One of the opportunities I have as a faculty member at OSU is to mentor students. I get to do this in a variety of ways–sit on committees, provide independent studies, review preliminary proposal, listen…I find it very exciting to see the change and growth in students’ thinking and insights when I work with students. I get some of my best ideas from them. Like today’s post…
I just reviewed several chapters of student dissertation proposals. These students had put a lot of thought and passion into their research questions. To them, the inquiry was important; it could be the impetus to change. Yet, the quality of the writing often detracted from the quality of the question; the importance of the inquiry; the opportunity to make a difference.
How does this relate to evaluation? For evaluations to make a difference, the findings must be used. This does not mean writing the report and giving it to the funder, the principal investigator, the program leader, or other stakeholders. Too many reports have gathered dust on someone shelf because they are not used. In order to be used, the report must be written so that they can be understood. The report needs to be written to a naive audience; as though the reader knows nothing about the topic.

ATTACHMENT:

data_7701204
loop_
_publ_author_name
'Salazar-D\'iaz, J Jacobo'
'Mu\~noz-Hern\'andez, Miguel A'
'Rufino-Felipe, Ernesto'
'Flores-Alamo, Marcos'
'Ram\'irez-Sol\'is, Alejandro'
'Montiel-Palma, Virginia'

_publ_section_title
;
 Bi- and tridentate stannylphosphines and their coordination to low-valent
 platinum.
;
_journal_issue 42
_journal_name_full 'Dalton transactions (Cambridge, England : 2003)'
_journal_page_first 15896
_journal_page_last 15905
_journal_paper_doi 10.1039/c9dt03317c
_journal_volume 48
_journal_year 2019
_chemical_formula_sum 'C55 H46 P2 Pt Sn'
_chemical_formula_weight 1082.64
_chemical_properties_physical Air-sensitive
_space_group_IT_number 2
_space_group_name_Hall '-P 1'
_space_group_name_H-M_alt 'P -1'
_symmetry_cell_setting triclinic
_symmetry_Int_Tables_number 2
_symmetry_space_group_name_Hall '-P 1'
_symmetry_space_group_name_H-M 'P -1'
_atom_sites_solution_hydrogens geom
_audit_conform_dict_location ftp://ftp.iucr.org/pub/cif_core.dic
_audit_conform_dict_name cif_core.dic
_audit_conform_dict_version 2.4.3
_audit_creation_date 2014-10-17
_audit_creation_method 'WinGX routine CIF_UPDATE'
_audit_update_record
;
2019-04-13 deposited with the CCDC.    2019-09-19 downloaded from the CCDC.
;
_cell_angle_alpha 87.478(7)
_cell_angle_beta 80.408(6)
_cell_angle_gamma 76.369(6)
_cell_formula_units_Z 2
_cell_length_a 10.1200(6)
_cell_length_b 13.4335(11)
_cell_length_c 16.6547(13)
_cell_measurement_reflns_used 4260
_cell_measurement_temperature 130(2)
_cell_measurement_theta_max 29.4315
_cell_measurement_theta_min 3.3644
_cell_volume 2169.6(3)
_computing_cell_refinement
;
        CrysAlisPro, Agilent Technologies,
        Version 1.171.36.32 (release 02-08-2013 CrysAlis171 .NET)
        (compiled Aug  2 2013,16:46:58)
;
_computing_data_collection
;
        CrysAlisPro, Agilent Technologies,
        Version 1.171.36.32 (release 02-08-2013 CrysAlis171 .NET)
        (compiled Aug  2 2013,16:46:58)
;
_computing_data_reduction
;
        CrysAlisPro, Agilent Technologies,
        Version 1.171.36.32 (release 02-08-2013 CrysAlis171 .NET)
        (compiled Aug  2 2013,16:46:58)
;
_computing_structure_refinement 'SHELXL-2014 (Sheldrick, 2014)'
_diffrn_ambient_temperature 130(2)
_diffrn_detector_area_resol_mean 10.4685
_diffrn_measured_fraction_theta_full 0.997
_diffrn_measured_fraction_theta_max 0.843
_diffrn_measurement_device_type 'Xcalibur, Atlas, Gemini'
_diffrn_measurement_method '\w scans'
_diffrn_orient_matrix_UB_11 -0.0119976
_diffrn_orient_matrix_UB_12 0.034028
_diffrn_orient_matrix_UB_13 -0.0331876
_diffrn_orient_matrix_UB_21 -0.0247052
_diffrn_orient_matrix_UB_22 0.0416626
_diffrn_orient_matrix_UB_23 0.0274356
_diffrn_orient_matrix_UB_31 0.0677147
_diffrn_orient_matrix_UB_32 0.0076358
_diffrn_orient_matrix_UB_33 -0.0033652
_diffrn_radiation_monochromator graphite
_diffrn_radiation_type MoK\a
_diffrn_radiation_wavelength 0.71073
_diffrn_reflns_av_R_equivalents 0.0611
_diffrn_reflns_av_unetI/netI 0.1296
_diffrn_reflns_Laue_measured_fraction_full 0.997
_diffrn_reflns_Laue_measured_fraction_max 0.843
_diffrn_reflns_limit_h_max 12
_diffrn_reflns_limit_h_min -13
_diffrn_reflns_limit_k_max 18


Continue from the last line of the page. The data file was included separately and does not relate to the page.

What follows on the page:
When I taught technical writing, I used the mnemonic of the 5Cs. My experience is that if these concepts (all starting with the letter ) were employed, the report/paper/manuscript would be able to be understood by any reader.
The report needs to be written:
Clearly means not using jargon; using simple words; explaining technical words.
Coherently means having the sections of the report hang together; not having any (what I call) quantum leaps.
Concisely means using few words; avoiding long meandering paragraphs; avoiding the over use of prepositions (among other things).
Correctly means making sure that grammar and syntax are correct; subject/verb agreements; remembering that the word “data” is a plural word and takes a plural verb and plural articles.
Consistently means using the same word to describe the parts of your research; participants are participants all through the report, not subjects on page 5, respondents on page 11, and students on page 22.